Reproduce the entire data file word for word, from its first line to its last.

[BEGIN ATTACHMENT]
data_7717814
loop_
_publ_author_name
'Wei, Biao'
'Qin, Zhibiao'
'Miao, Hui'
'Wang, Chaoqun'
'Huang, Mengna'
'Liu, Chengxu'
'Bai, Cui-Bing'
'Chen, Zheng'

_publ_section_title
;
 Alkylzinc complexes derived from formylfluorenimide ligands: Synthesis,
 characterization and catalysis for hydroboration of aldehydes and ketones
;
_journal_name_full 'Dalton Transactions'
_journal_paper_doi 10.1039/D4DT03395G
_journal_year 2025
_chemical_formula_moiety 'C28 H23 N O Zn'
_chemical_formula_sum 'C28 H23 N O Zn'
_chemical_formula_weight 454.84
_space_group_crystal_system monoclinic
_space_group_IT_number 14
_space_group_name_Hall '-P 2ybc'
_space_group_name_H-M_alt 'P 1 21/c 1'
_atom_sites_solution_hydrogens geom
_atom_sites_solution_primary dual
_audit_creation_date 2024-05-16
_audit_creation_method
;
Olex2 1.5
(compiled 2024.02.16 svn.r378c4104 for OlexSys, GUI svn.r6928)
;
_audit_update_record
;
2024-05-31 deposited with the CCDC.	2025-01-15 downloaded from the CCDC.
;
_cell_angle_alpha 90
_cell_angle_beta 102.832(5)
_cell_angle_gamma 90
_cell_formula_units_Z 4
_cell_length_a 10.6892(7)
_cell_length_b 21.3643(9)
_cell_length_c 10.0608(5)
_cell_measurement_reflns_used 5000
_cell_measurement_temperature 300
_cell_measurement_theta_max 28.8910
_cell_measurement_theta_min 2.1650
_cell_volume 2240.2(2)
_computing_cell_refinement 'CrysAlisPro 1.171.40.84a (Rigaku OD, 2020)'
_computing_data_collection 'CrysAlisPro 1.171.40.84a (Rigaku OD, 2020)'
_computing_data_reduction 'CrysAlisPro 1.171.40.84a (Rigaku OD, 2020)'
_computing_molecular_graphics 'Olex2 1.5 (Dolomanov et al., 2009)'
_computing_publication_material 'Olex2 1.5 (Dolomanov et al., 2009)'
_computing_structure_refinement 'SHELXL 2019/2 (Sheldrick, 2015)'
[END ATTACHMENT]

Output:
data_7717814
loop_
_publ_author_name
'Wei, Biao'
'Qin, Zhibiao'
'Miao, Hui'
'Wang, Chaoqun'
'Huang, Mengna'
'Liu, Chengxu'
'Bai, Cui-Bing'
'Chen, Zheng'

_publ_section_title
;
 Alkylzinc complexes derived from formylfluorenimide ligands: Synthesis,
 characterization and catalysis for hydroboration of aldehydes and ketones
;
_journal_name_full 'Dalton Transactions'
_journal_paper_doi 10.1039/D4DT03395G
_journal_year 2025
_chemical_formula_moiety 'C28 H23 N O Zn'
_chemical_formula_sum 'C28 H23 N O Zn'
_chemical_formula_weight 454.84
_space_group_crystal_system monoclinic
_space_group_IT_number 14
_space_group_name_Hall '-P 2ybc'
_space_group_name_H-M_alt 'P 1 21/c 1'
_atom_sites_solution_hydrogens geom
_atom_sites_solution_primary dual
_audit_creation_date 2024-05-16
_audit_creation_method
;
Olex2 1.5
(compiled 2024.02.16 svn.r378c4104 for OlexSys, GUI svn.r6928)
;
_audit_update_record
;
2024-05-31 deposited with the CCDC.	2025-01-15 downloaded from the CCDC.
;
_cell_angle_alpha 90
_cell_angle_beta 102.832(5)
_cell_angle_gamma 90
_cell_formula_units_Z 4
_cell_length_a 10.6892(7)
_cell_length_b 21.3643(9)
_cell_length_c 10.0608(5)
_cell_measurement_reflns_used 5000
_cell_measurement_temperature 300
_cell_measurement_theta_max 28.8910
_cell_measurement_theta_min 2.1650
_cell_volume 2240.2(2)
_computing_cell_refinement 'CrysAlisPro 1.171.40.84a (Rigaku OD, 2020)'
_computing_data_collection 'CrysAlisPro 1.171.40.84a (Rigaku OD, 2020)'
_computing_data_reduction 'CrysAlisPro 1.171.40.84a (Rigaku OD, 2020)'
_computing_molecular_graphics 'Olex2 1.5 (Dolomanov et al., 2009)'
_computing_publication_material 'Olex2 1.5 (Dolomanov et al., 2009)'
_computing_structure_refinement 'SHELXL 2019/2 (Sheldrick, 2015)'